How do you design living spaces that encourage communal life in schools, physical and psychological well-being at work and quality of life and treatment in hospitals? Let's meet the people transforming these collective spaces.
How can we transform our buildings and communities to help individuals fulfill themselves? New standards are emerging to guide this process. The objective is to draw on research to transform our approach to living spaces and make them healthier for everyone.
“TO BUILD FOR HUMAN HEALTH, BUILD FOR EQUITY AND SUSTAINABILITY.”
The IWBI is a global network of organizations and companies. It conducts applied research, develops educational resources and advocates for the creation of buildings and spaces that promote everyone's health and well-being. It delivers the WELL™ certification, incorporating demanding criteria in terms of air quality, materials, light and thermal comfort, as well as the quality of catering services, the accessibility and fairness of the infrastructure and the option of practicing a physical activity.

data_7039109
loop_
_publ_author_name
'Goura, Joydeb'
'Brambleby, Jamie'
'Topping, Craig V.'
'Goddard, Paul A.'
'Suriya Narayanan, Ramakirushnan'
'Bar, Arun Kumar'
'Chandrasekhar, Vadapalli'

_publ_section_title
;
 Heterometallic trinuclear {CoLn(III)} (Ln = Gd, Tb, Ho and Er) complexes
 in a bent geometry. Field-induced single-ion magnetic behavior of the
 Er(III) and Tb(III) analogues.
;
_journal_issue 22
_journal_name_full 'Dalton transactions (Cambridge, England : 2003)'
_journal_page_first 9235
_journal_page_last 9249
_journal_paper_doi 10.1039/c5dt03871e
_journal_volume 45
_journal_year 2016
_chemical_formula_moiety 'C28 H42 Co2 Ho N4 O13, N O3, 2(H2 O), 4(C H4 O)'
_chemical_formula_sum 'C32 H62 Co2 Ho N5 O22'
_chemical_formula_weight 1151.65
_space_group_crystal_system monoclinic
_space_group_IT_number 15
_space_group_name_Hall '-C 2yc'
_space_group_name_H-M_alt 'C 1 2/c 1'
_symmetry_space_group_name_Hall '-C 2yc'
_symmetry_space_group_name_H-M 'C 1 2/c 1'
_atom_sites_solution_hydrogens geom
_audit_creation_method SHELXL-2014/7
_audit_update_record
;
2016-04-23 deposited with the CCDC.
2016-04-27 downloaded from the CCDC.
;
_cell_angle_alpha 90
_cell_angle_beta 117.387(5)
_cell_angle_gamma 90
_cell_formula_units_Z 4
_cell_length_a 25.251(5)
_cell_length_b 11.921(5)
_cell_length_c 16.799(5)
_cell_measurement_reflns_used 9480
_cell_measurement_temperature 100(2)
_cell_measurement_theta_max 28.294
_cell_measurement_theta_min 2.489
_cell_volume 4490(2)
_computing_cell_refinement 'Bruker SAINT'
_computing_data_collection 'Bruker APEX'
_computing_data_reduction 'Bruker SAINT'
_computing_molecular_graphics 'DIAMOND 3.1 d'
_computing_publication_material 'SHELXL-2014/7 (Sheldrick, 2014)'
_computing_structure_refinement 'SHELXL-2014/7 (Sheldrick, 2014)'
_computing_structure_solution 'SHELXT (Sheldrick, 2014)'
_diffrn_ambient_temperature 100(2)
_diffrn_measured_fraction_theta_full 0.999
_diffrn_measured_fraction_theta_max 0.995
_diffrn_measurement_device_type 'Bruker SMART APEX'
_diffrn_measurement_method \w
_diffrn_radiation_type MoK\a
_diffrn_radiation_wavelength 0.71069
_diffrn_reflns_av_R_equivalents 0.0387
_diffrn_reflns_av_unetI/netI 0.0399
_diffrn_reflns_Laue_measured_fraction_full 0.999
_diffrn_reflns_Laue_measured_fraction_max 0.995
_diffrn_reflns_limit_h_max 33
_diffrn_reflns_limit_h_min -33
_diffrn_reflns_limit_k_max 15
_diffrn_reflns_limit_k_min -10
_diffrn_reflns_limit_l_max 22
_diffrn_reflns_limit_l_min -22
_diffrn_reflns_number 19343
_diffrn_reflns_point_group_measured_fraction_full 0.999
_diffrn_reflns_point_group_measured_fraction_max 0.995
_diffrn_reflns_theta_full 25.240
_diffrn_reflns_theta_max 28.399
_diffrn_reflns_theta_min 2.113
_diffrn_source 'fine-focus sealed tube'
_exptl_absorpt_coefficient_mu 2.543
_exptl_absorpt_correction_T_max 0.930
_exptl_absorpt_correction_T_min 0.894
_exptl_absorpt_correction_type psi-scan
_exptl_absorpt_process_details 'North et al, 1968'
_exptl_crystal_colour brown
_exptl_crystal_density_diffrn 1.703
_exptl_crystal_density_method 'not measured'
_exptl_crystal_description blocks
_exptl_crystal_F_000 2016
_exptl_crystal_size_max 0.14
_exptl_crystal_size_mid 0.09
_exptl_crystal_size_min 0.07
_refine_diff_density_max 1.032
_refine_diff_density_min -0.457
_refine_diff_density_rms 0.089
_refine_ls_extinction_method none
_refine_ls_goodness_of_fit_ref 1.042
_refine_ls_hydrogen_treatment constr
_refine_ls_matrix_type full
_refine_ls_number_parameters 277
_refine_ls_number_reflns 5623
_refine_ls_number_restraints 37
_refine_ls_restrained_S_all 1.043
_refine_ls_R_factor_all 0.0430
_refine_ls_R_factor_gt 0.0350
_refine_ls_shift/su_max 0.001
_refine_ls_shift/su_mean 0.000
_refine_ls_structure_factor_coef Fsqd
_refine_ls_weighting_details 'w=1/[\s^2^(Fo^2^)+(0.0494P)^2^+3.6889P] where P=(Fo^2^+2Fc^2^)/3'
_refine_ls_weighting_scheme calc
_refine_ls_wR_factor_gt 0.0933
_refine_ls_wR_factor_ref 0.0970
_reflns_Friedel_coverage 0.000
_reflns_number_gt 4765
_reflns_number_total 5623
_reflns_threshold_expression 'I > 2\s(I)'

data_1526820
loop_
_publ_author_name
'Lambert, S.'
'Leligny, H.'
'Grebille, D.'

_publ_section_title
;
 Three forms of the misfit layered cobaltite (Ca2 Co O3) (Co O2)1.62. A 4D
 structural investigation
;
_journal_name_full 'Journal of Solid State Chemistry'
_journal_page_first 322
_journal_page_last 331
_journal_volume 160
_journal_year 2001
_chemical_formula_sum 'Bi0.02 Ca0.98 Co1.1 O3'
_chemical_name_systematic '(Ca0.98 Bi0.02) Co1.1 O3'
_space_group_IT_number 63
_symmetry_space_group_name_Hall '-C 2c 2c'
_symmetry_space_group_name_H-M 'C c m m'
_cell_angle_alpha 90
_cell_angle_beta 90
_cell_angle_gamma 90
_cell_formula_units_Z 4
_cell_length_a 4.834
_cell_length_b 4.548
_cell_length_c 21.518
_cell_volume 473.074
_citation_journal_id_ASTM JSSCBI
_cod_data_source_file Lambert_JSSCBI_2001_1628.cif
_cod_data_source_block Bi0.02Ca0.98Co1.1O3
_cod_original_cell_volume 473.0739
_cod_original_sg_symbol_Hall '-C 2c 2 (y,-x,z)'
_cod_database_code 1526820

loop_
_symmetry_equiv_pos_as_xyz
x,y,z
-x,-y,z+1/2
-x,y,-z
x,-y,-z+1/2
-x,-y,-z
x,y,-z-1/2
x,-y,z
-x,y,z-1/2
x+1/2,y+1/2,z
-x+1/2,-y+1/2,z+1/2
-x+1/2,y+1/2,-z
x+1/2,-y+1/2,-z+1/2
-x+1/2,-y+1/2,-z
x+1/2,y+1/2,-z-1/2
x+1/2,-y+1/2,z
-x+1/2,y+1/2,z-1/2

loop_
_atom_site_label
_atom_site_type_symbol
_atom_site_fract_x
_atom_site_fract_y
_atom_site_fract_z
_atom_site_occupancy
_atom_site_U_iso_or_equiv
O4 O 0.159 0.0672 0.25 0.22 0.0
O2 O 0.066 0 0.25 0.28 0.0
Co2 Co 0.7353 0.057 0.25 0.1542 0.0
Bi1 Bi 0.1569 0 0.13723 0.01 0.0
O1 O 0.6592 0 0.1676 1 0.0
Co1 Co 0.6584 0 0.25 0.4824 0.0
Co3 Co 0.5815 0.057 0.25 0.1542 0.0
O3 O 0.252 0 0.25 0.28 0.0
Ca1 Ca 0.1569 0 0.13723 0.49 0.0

“For much of this year, millions of people have changed their lifestyles, following guidance to stay inside to stay healthy. But it’s not just during a pandemic that the buildings where we spend our time play an enormous role in our health and well-being.
It is based on this conviction that, in 65 different countries and spanning over a billion square feet of space, the International WELL Building Institute™ (IWBI) has worked hand in hand with companies and clients who have chosen to adopt IWBI’s WELL Building Standard™ or WELL Health-Safety Rating™ programs. WELL™ integrates research on environmental, behavioral and demographic health factors with best practices in design, operations and policy and through third-party validation ensures that a project or portfolio meets its rigorous, evidence-based standards.